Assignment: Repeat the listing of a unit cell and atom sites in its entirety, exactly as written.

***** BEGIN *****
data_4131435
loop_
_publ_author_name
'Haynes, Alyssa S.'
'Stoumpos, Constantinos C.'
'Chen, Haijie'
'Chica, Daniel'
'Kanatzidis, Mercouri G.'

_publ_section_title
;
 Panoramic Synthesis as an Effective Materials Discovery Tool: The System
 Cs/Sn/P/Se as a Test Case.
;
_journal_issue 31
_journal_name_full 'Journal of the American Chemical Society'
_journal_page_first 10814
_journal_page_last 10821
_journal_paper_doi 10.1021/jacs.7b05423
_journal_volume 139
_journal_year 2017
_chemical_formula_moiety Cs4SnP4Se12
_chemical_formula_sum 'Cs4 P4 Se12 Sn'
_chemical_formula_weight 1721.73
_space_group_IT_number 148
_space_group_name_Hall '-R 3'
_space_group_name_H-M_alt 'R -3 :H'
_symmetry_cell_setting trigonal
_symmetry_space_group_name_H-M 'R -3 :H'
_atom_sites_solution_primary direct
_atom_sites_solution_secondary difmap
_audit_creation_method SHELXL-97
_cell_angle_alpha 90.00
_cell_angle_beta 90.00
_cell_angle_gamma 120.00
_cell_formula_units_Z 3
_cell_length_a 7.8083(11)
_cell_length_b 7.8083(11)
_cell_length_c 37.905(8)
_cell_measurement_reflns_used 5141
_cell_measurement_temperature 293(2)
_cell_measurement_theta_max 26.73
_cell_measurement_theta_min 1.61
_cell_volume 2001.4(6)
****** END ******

data_4131435
loop_
_publ_author_name
'Haynes, Alyssa S.'
'Stoumpos, Constantinos C.'
'Chen, Haijie'
'Chica, Daniel'
'Kanatzidis, Mercouri G.'

_publ_section_title
;
 Panoramic Synthesis as an Effective Materials Discovery Tool: The System
 Cs/Sn/P/Se as a Test Case.
;
_journal_issue 31
_journal_name_full 'Journal of the American Chemical Society'
_journal_page_first 10814
_journal_page_last 10821
_journal_paper_doi 10.1021/jacs.7b05423
_journal_volume 139
_journal_year 2017
_chemical_formula_moiety Cs4SnP4Se12
_chemical_formula_sum 'Cs4 P4 Se12 Sn'
_chemical_formula_weight 1721.73
_space_group_IT_number 148
_space_group_name_Hall '-R 3'
_space_group_name_H-M_alt 'R -3 :H'
_symmetry_cell_setting trigonal
_symmetry_space_group_name_H-M 'R -3 :H'
_atom_sites_solution_primary direct
_atom_sites_solution_secondary difmap
_audit_creation_method SHELXL-97
_cell_angle_alpha 90.00
_cell_angle_beta 90.00
_cell_angle_gamma 120.00
_cell_formula_units_Z 3
_cell_length_a 7.8083(11)
_cell_length_b 7.8083(11)
_cell_length_c 37.905(8)
_cell_measurement_reflns_used 5141
_cell_measurement_temperature 293(2)
_cell_measurement_theta_max 26.73
_cell_measurement_theta_min 1.61
_cell_volume 2001.4(6)